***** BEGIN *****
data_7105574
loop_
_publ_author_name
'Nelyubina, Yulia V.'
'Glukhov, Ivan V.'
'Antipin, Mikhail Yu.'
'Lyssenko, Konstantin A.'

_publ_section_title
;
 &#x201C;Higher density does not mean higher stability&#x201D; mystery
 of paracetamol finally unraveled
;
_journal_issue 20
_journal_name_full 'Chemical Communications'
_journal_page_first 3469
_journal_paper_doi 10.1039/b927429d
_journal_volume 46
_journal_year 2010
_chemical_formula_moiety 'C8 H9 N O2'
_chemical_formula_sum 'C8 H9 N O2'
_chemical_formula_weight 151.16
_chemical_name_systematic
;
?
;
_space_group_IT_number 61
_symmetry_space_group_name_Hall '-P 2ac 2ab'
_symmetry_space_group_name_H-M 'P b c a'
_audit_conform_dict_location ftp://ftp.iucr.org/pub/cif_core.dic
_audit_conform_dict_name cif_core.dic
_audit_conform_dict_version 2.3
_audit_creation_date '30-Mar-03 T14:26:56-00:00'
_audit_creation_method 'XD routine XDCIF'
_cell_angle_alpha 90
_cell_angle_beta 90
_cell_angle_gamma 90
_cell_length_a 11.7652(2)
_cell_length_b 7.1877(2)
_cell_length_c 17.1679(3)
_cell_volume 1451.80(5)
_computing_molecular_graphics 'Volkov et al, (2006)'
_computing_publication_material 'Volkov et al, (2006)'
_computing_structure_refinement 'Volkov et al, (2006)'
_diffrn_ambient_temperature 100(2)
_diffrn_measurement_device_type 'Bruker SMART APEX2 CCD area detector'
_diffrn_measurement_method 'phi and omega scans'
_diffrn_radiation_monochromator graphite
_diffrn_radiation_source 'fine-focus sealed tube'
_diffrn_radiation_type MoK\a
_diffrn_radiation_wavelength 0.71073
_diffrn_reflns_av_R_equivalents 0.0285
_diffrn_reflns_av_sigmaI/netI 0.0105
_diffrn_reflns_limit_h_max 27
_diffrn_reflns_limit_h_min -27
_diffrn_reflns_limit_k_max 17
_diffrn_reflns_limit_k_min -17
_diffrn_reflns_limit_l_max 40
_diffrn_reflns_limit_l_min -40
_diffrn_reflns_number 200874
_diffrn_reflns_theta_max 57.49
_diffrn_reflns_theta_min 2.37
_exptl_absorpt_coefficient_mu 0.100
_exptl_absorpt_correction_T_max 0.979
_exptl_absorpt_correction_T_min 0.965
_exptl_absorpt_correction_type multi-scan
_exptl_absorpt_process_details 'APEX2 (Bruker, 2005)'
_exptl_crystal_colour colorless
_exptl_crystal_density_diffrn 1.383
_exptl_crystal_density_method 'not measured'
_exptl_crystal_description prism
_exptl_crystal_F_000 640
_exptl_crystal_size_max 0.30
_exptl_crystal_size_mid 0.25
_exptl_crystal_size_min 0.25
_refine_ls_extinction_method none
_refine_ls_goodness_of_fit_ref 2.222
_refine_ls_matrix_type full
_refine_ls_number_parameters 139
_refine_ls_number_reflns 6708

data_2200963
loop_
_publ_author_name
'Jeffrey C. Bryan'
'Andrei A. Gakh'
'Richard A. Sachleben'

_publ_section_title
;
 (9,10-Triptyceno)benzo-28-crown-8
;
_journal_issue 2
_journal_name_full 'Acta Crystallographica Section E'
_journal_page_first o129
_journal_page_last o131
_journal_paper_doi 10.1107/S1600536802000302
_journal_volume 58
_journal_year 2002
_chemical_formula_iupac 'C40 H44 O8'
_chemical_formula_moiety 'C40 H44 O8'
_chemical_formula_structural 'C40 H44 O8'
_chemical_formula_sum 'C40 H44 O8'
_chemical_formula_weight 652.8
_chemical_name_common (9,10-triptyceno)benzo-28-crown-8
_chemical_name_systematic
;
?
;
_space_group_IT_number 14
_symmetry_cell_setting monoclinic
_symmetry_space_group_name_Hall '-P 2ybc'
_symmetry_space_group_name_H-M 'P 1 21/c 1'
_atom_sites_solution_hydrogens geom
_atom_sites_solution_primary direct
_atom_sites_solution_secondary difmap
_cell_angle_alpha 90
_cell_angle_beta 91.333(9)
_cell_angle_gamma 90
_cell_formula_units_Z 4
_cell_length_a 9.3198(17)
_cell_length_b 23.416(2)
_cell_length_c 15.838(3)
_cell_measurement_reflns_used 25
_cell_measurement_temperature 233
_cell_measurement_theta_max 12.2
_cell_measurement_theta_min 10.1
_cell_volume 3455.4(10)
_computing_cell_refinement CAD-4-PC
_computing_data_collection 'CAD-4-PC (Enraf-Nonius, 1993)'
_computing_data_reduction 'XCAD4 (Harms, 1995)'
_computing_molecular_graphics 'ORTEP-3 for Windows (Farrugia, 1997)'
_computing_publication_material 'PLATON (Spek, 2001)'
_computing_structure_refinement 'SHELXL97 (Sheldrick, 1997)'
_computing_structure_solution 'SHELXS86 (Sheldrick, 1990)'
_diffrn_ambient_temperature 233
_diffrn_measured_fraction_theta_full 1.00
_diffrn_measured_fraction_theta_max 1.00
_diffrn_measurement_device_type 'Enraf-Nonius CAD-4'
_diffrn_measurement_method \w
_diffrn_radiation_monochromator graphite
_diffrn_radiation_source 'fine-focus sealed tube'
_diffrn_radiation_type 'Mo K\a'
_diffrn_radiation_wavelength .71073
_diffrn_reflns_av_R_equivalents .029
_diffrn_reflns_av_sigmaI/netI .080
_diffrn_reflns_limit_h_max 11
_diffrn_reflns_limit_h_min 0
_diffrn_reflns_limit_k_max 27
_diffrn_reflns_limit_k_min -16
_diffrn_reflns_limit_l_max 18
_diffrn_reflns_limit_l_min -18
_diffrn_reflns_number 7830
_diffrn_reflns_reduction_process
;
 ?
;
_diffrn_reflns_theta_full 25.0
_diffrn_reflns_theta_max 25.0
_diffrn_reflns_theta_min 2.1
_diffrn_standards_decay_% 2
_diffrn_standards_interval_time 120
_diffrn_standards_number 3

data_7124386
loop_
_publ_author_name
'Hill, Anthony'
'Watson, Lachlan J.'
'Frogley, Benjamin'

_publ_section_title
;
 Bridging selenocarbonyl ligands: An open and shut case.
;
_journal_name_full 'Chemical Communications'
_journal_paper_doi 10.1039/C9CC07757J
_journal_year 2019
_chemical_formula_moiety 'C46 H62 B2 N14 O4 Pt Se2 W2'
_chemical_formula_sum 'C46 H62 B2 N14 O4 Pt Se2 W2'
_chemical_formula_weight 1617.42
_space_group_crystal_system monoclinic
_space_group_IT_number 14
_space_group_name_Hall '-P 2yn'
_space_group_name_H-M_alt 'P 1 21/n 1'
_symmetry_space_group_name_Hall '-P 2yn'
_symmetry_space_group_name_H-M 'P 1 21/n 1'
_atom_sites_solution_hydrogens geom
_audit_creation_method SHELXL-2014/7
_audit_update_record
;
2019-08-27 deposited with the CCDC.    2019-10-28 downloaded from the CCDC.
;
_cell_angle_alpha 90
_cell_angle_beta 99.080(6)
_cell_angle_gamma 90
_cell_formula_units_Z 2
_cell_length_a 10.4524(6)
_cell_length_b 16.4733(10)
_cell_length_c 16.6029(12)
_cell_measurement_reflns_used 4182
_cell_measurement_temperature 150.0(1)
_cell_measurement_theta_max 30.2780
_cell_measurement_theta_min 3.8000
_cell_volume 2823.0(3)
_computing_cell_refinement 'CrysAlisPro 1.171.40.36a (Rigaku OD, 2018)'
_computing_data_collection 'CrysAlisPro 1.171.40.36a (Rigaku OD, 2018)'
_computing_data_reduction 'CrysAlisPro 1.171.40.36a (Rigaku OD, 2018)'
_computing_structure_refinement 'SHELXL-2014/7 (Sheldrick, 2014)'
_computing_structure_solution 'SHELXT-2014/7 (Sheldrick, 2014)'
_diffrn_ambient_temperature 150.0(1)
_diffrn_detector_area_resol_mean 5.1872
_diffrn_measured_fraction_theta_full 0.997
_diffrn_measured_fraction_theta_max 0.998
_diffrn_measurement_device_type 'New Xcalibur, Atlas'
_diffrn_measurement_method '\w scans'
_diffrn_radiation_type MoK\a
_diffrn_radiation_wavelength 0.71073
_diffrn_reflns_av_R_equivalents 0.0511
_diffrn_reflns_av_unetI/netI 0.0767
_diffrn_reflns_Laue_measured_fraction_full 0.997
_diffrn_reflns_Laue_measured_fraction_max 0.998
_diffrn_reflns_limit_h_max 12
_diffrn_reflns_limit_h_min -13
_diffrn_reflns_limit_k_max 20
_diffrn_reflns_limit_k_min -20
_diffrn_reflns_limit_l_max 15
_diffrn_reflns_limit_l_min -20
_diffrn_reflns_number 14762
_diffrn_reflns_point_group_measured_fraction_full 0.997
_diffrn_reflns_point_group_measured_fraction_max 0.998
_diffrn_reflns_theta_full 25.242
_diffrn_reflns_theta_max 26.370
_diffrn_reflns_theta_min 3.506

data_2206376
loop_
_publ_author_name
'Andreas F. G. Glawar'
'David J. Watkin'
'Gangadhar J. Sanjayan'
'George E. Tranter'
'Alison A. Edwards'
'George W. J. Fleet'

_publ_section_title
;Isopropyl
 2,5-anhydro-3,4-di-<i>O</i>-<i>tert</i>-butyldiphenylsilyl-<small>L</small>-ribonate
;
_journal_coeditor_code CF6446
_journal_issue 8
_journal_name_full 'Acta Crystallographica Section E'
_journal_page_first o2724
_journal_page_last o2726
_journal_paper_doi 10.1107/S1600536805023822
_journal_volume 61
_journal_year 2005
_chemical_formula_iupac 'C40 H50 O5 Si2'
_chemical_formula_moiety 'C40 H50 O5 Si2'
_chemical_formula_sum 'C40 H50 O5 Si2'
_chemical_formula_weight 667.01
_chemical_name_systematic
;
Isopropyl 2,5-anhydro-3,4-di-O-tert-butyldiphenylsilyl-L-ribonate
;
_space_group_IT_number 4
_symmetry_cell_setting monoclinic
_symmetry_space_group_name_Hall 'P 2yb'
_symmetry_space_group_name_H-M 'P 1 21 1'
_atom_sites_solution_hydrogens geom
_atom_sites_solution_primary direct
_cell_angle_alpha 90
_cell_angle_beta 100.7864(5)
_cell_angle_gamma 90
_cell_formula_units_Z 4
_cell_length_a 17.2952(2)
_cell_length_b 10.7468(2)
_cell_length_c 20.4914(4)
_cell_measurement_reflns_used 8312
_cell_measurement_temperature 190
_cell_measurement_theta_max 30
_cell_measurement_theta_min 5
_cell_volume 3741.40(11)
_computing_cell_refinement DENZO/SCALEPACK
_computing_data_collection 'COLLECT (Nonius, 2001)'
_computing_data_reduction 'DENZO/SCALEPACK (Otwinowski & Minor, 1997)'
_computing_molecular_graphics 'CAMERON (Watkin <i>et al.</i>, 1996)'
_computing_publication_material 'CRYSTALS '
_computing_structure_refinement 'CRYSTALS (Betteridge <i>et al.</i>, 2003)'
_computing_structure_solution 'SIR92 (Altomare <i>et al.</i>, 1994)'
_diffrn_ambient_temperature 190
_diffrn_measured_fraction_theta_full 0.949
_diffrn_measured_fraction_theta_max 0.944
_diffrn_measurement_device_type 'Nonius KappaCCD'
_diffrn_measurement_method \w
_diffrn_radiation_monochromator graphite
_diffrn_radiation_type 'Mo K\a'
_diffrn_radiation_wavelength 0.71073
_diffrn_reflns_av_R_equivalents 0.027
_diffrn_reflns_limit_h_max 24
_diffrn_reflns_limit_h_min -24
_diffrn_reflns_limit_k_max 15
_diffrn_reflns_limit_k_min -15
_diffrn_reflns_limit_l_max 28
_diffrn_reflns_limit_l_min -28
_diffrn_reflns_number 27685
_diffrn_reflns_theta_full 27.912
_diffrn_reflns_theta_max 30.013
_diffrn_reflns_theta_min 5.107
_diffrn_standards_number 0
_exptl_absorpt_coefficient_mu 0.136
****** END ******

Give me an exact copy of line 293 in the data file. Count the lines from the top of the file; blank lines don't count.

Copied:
_diffrn_reflns_limit_h_max 24